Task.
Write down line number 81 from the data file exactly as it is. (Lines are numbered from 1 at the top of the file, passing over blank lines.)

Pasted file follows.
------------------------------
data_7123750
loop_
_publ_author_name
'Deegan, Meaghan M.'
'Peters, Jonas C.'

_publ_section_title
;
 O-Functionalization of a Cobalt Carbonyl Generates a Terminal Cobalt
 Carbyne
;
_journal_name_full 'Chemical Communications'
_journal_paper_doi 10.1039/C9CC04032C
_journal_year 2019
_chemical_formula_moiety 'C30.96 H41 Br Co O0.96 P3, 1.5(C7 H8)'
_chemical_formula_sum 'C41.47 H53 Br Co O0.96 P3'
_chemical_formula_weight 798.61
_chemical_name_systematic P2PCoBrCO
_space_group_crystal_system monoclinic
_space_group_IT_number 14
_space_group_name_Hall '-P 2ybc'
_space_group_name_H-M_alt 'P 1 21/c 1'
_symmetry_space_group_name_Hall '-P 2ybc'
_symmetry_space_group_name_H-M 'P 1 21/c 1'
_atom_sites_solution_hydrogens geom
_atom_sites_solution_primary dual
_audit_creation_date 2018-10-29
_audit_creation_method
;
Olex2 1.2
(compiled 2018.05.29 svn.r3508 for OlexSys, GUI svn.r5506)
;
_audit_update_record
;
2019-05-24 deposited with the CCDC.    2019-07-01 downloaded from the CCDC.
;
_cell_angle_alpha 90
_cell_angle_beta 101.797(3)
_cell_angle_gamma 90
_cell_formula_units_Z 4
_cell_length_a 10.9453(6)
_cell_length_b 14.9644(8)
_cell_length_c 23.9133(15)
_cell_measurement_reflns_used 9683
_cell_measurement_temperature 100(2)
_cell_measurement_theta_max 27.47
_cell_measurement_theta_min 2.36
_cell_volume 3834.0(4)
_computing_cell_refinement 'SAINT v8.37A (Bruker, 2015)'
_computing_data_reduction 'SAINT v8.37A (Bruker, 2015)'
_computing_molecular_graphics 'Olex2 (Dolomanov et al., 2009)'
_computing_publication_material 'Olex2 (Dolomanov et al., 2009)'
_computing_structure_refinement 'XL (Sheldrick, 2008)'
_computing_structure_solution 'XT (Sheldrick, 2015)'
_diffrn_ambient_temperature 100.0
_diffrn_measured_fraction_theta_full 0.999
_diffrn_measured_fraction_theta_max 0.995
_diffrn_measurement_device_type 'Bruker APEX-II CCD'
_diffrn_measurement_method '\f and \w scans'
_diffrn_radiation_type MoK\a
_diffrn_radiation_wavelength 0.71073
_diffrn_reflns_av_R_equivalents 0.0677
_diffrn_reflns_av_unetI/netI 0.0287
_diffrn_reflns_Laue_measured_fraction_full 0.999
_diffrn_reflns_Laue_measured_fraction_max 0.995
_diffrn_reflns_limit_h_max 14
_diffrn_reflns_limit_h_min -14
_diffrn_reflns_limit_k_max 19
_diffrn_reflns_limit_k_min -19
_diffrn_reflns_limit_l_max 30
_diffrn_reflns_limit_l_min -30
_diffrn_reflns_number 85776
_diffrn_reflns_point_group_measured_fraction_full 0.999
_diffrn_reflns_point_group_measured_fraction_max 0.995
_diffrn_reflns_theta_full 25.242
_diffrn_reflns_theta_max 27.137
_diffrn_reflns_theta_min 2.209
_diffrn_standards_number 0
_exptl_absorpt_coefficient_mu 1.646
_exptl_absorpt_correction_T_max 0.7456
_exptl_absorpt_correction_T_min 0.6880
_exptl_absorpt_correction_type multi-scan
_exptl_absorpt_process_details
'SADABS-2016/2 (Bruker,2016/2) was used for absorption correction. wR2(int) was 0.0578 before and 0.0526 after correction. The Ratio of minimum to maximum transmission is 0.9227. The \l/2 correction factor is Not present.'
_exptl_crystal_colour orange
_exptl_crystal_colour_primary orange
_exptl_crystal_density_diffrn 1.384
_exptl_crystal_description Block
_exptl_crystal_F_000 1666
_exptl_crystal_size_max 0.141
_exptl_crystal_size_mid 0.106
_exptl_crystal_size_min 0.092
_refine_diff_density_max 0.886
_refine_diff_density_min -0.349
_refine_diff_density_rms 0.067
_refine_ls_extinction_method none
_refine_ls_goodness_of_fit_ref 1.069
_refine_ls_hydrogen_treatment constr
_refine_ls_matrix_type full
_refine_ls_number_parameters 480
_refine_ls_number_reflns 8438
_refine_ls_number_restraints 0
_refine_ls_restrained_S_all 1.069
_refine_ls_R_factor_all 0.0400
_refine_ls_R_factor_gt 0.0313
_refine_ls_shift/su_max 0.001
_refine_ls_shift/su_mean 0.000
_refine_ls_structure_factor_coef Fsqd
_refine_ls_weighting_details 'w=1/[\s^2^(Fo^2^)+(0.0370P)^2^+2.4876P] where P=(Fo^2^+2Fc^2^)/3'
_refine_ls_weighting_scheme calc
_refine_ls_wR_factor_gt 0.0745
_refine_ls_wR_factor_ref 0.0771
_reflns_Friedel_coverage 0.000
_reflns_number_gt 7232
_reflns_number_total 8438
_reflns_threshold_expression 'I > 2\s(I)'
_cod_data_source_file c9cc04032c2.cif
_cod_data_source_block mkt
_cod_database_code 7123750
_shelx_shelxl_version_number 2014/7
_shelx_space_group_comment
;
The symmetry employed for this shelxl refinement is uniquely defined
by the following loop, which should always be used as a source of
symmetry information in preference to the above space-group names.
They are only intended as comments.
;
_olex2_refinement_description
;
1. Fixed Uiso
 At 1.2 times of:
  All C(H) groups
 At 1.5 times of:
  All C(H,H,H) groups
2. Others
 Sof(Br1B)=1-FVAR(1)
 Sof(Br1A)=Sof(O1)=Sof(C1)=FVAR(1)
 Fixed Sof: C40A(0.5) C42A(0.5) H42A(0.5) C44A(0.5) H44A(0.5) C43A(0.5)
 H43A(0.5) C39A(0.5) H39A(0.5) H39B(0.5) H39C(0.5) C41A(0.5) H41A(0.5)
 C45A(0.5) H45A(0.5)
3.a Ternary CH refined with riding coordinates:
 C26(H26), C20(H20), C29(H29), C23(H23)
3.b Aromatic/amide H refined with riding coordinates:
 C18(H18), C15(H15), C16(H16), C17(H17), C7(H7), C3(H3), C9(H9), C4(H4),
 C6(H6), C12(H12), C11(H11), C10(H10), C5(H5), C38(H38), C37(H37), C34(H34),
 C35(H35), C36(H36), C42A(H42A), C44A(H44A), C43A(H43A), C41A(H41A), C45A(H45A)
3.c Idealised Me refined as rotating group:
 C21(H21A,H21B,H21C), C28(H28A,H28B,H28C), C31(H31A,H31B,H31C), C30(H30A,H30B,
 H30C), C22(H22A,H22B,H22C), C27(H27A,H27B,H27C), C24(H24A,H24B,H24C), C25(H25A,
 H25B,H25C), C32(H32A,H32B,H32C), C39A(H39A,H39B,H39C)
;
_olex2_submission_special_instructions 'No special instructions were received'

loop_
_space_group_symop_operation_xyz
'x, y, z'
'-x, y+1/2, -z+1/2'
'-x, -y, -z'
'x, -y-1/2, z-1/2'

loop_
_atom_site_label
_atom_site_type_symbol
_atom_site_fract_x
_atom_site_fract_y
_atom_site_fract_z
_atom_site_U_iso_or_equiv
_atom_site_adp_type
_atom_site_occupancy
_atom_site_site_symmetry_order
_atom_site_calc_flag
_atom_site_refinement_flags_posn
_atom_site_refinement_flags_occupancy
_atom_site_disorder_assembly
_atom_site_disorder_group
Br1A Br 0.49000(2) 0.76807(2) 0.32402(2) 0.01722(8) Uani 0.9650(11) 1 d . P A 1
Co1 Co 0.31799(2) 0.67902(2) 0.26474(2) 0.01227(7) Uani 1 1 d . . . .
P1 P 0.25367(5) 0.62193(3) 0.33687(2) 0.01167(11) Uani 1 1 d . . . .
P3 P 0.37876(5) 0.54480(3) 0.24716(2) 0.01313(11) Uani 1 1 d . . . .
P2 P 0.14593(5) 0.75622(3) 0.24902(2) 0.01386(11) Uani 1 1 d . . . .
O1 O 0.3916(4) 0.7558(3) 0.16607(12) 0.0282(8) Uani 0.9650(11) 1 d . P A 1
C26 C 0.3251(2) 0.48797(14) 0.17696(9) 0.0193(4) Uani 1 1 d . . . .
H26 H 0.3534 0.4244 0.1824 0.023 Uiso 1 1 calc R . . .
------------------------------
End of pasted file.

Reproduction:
_exptl_absorpt_correction_type multi-scan